While this may not create a problem if ' t' were a collection of  Double objects (other than having an unwanted object in the collectionJ), it will create a huge problem for a collection of Integer objects. It will corrupt the damn collection!!! So why is this not a problem? It’s not a problem because this code won’t compile. Try writing something similar on your computer and compiling it. Here's the error message I got:
The method add(capture#1-of ? extends T) in the type Collection<capture#1-of ? extends T> is not applicable for the arguments (Double)
Error Message 1
The error message is kind of cryptic, but it does a good job of preventing us from adding a Double to a collection of Integer objects, and messing up.
We have just seen how we can relax the no sub-type limitation with generics with the wildcard character and the extends keyword to safely allow sub-types. In the next section, we will understand how to use the wildcard character with the super keyword.
Binding a generic type with the wildcard character '?' and the 'super' keyword
Similar to the 'extends' keyword, generics in Java has another keyword called ' super'. Just as we used '? extends T' to indicate a type that is a sub-type of ' T', we use ' ? super T‘ to indicate a type which is a super-type of 'T'. Let's understand this with an example. The utility class Collections, in the Java standard library, has a method called addAll  which has a signature as shown below.
public static  <T>  boolean addAll(Collection<?  super T> c, T... elements)
Code Example 5
The semantics of this method is to take all the elements specified in the varargs ' elements' and add them to the collection 'c', whose type is specified as Collection<?  super T> c. We have already seen what extends means, now let’s do some backwards reasoning to understand what super means in this context. If the type of 'elements' is 'T ' what should be the type of 'c' ? If elements of type ' T' are to be added to 'c', then 'c' should be a collection of  'T ' or a collection of one of its super-types. Let us replace 'T' with an actual type to make the concept clearer.
public static  boolean addAll(Collection<?  super Integer> c, Integer... elements)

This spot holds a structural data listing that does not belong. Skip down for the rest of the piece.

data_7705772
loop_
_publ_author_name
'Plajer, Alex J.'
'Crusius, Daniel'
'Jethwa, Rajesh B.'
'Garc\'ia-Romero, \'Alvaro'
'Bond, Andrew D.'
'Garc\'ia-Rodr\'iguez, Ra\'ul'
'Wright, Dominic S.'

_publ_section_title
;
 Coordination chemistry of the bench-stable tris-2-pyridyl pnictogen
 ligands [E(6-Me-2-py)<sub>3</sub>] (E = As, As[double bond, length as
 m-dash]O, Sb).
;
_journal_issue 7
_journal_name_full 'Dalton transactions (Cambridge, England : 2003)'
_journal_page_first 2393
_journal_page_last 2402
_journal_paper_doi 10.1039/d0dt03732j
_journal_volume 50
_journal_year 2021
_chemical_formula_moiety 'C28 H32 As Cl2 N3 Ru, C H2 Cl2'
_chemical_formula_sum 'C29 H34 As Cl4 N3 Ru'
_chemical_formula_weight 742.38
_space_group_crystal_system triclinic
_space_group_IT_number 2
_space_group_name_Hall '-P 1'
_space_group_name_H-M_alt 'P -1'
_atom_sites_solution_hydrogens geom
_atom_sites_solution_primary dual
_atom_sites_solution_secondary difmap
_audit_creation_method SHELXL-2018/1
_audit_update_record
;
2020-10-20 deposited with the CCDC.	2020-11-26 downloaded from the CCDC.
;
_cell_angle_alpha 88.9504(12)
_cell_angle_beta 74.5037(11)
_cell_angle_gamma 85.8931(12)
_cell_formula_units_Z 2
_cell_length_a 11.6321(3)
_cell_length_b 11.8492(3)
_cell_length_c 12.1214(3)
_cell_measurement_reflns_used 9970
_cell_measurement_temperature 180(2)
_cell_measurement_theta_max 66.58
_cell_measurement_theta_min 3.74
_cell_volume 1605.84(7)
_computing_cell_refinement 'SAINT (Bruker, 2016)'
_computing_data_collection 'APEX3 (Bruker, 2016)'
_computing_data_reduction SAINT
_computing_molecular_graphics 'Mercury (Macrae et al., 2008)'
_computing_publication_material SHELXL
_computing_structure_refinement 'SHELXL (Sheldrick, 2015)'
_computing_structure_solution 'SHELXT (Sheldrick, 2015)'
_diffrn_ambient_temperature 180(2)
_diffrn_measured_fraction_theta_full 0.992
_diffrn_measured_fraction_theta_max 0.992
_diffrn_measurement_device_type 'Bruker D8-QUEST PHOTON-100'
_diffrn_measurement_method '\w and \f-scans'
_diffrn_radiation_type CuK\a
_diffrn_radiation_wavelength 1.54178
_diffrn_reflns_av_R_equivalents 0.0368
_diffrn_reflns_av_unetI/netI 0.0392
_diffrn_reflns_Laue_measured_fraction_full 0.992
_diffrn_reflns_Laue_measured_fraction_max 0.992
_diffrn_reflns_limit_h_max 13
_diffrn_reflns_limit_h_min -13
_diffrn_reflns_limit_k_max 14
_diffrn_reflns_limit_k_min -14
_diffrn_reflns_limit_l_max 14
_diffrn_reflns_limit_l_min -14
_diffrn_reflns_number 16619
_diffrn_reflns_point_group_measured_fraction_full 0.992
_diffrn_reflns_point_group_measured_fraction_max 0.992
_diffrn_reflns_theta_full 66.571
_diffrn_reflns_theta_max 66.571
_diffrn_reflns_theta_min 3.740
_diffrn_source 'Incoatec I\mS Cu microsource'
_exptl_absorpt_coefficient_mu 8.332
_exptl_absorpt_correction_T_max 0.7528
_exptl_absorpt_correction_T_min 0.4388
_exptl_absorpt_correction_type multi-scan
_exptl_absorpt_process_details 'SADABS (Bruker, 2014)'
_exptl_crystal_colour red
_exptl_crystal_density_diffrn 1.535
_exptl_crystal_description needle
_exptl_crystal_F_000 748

Code Example 5
Since 'elements' is of type  Integer, ‘ c’ needs to be a collection of any type which can accept Integer objects. In plain English, we would say, ‘c ’ should be a collection of Integer or any super-type of Integer. Just as the extends keyword allows us to specify sub-types, the super keyword allows us to specify super-types. <? super Integer>  refers to Integer or any of its super-types (like Number, or even Object, which you normally would not use, but then again who are we to stop you?).

We have seen how to use extends and  super to make your API flexible by specifying bounds for generic type parameters. But sometimes it's easy to get confused between the two. When should we use extends and when should we use  super? There’s an acronym, PECS, to help us out.
PECS stands for Producer extends  Consumer super
Producer in this case is that object from which items are taken and consumer is that object in which items are added. If you look at Code Example 2 , you will notice that elements of Collection ' t' are added to the collection object which contains the method. This means 't ' is a producer, hence we use extends. Now take a look at Code Example 5. The objects denoted by ' elements' are added to the Collection 'c', making 'c ' the consumer, therefore we use super while defining its type.

In this article we saw use cases when we need to relax typing restrictions imposed by the Java generics system. We learned how to do this in a safe way with the wildcard character '?' , along with the extends and super keywords.